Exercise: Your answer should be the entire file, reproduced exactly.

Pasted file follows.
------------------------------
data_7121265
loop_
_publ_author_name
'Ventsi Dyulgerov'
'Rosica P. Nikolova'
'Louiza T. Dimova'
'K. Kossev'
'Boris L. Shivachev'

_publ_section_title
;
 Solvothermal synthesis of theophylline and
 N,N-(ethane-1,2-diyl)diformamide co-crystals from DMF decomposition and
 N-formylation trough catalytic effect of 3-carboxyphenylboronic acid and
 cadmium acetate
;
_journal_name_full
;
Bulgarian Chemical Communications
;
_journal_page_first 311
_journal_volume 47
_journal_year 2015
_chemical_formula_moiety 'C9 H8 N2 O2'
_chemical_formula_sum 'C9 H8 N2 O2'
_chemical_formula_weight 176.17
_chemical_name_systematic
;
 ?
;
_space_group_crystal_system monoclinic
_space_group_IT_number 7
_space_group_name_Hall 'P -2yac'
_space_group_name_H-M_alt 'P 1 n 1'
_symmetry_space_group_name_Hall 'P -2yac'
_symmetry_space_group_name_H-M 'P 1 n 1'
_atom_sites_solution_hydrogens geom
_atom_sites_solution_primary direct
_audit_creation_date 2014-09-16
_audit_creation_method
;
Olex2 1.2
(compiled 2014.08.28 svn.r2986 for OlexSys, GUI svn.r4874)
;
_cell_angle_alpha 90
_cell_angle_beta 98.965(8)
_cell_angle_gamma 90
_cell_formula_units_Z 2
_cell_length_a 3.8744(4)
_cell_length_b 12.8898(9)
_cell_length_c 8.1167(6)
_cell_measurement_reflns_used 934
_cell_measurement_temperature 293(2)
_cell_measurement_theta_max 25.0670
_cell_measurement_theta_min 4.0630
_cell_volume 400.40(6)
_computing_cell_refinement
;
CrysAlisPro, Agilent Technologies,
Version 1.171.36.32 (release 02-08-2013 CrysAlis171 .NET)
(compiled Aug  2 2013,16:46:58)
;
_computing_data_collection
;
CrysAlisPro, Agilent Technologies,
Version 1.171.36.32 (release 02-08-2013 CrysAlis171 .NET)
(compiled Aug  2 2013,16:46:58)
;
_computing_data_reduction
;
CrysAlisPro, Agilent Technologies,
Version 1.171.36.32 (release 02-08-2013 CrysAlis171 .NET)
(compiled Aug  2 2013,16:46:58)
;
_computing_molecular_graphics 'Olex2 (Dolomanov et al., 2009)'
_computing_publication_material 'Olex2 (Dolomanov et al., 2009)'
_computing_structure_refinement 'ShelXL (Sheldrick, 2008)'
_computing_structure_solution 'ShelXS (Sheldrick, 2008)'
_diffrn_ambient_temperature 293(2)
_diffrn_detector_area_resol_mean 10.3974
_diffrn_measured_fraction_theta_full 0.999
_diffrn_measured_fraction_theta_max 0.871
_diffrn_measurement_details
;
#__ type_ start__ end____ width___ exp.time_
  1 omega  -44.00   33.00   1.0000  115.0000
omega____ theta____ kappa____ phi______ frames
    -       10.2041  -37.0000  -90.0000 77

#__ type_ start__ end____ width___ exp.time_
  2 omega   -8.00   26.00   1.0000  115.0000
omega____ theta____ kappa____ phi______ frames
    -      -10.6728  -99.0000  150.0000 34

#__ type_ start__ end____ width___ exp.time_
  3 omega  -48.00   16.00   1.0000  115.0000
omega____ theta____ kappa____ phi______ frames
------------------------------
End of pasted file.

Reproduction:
data_7121265
loop_
_publ_author_name
'Ventsi Dyulgerov'
'Rosica P. Nikolova'
'Louiza T. Dimova'
'K. Kossev'
'Boris L. Shivachev'

_publ_section_title
;
 Solvothermal synthesis of theophylline and
 N,N-(ethane-1,2-diyl)diformamide co-crystals from DMF decomposition and
 N-formylation trough catalytic effect of 3-carboxyphenylboronic acid and
 cadmium acetate
;
_journal_name_full
;
Bulgarian Chemical Communications
;
_journal_page_first 311
_journal_volume 47
_journal_year 2015
_chemical_formula_moiety 'C9 H8 N2 O2'
_chemical_formula_sum 'C9 H8 N2 O2'
_chemical_formula_weight 176.17
_chemical_name_systematic
;
 ?
;
_space_group_crystal_system monoclinic
_space_group_IT_number 7
_space_group_name_Hall 'P -2yac'
_space_group_name_H-M_alt 'P 1 n 1'
_symmetry_space_group_name_Hall 'P -2yac'
_symmetry_space_group_name_H-M 'P 1 n 1'
_atom_sites_solution_hydrogens geom
_atom_sites_solution_primary direct
_audit_creation_date 2014-09-16
_audit_creation_method
;
Olex2 1.2
(compiled 2014.08.28 svn.r2986 for OlexSys, GUI svn.r4874)
;
_cell_angle_alpha 90
_cell_angle_beta 98.965(8)
_cell_angle_gamma 90
_cell_formula_units_Z 2
_cell_length_a 3.8744(4)
_cell_length_b 12.8898(9)
_cell_length_c 8.1167(6)
_cell_measurement_reflns_used 934
_cell_measurement_temperature 293(2)
_cell_measurement_theta_max 25.0670
_cell_measurement_theta_min 4.0630
_cell_volume 400.40(6)
_computing_cell_refinement
;
CrysAlisPro, Agilent Technologies,
Version 1.171.36.32 (release 02-08-2013 CrysAlis171 .NET)
(compiled Aug  2 2013,16:46:58)
;
_computing_data_collection
;
CrysAlisPro, Agilent Technologies,
Version 1.171.36.32 (release 02-08-2013 CrysAlis171 .NET)
(compiled Aug  2 2013,16:46:58)
;
_computing_data_reduction
;
CrysAlisPro, Agilent Technologies,
Version 1.171.36.32 (release 02-08-2013 CrysAlis171 .NET)
(compiled Aug  2 2013,16:46:58)
;
_computing_molecular_graphics 'Olex2 (Dolomanov et al., 2009)'
_computing_publication_material 'Olex2 (Dolomanov et al., 2009)'
_computing_structure_refinement 'ShelXL (Sheldrick, 2008)'
_computing_structure_solution 'ShelXS (Sheldrick, 2008)'
_diffrn_ambient_temperature 293(2)
_diffrn_detector_area_resol_mean 10.3974
_diffrn_measured_fraction_theta_full 0.999
_diffrn_measured_fraction_theta_max 0.871
_diffrn_measurement_details
;
#__ type_ start__ end____ width___ exp.time_
  1 omega  -44.00   33.00   1.0000  115.0000
omega____ theta____ kappa____ phi______ frames
    -       10.2041  -37.0000  -90.0000 77

#__ type_ start__ end____ width___ exp.time_
  2 omega   -8.00   26.00   1.0000  115.0000
omega____ theta____ kappa____ phi______ frames
    -      -10.6728  -99.0000  150.0000 34

#__ type_ start__ end____ width___ exp.time_
  3 omega  -48.00   16.00   1.0000  115.0000
omega____ theta____ kappa____ phi______ frames